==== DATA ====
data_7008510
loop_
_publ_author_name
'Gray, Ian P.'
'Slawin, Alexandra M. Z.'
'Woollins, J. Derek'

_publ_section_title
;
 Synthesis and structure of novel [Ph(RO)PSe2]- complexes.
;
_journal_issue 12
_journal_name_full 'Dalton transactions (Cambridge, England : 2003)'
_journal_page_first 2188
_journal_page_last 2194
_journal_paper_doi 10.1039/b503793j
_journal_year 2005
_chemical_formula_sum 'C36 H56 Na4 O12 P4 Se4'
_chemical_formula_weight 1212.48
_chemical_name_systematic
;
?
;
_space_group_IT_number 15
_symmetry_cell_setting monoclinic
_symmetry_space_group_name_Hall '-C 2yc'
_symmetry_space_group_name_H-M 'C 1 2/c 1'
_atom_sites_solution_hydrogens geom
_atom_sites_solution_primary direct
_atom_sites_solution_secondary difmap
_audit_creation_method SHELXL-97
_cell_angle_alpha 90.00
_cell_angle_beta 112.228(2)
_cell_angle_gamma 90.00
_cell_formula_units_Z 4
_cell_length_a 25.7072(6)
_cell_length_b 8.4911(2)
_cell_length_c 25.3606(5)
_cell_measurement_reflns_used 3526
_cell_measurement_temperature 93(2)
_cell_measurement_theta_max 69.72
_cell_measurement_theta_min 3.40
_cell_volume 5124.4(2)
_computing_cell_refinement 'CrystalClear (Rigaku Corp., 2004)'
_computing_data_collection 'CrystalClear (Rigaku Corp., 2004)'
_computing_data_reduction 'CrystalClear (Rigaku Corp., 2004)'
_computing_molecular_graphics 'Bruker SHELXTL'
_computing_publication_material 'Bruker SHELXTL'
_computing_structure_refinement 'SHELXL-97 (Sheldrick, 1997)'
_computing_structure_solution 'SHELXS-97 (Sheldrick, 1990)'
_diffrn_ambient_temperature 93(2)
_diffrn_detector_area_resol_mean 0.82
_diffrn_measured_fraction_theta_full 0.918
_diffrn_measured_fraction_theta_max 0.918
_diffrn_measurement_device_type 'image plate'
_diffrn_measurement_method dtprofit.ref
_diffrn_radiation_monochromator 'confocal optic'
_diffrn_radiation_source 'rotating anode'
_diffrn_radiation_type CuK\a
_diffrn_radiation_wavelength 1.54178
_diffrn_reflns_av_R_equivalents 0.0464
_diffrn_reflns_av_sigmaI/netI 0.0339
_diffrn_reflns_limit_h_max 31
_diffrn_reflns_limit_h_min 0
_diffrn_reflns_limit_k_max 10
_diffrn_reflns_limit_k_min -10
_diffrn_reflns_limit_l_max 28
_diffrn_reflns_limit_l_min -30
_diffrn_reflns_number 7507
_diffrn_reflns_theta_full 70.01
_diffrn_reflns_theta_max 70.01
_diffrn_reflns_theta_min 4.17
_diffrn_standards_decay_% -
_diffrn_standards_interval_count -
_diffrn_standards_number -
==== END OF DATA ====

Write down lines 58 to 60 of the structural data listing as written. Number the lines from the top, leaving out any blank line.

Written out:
_diffrn_radiation_type CuK\a
_diffrn_radiation_wavelength 1.54178
_diffrn_reflns_av_R_equivalents 0.0464